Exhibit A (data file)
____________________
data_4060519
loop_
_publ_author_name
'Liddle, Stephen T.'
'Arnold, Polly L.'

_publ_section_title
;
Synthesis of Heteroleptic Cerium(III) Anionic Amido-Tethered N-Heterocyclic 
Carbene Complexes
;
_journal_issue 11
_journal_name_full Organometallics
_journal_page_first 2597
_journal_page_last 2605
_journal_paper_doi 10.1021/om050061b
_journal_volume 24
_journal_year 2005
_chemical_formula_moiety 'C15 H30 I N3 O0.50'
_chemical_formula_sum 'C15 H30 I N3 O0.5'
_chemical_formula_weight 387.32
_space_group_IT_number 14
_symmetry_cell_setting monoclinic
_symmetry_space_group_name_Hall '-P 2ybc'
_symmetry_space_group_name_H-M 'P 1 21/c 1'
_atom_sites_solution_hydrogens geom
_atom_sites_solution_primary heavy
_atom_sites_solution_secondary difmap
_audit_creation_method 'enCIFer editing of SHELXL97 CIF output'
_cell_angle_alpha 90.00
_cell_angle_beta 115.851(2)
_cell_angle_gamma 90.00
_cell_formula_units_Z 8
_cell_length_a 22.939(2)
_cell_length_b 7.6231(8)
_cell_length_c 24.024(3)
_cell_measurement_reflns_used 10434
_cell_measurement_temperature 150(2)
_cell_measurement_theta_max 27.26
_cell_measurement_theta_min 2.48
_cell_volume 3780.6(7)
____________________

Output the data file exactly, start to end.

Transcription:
data_4060519
loop_
_publ_author_name
'Liddle, Stephen T.'
'Arnold, Polly L.'

_publ_section_title
;
Synthesis of Heteroleptic Cerium(III) Anionic Amido-Tethered N-Heterocyclic 
Carbene Complexes
;
_journal_issue 11
_journal_name_full Organometallics
_journal_page_first 2597
_journal_page_last 2605
_journal_paper_doi 10.1021/om050061b
_journal_volume 24
_journal_year 2005
_chemical_formula_moiety 'C15 H30 I N3 O0.50'
_chemical_formula_sum 'C15 H30 I N3 O0.5'
_chemical_formula_weight 387.32
_space_group_IT_number 14
_symmetry_cell_setting monoclinic
_symmetry_space_group_name_Hall '-P 2ybc'
_symmetry_space_group_name_H-M 'P 1 21/c 1'
_atom_sites_solution_hydrogens geom
_atom_sites_solution_primary heavy
_atom_sites_solution_secondary difmap
_audit_creation_method 'enCIFer editing of SHELXL97 CIF output'
_cell_angle_alpha 90.00
_cell_angle_beta 115.851(2)
_cell_angle_gamma 90.00
_cell_formula_units_Z 8
_cell_length_a 22.939(2)
_cell_length_b 7.6231(8)
_cell_length_c 24.024(3)
_cell_measurement_reflns_used 10434
_cell_measurement_temperature 150(2)
_cell_measurement_theta_max 27.26
_cell_measurement_theta_min 2.48
_cell_volume 3780.6(7)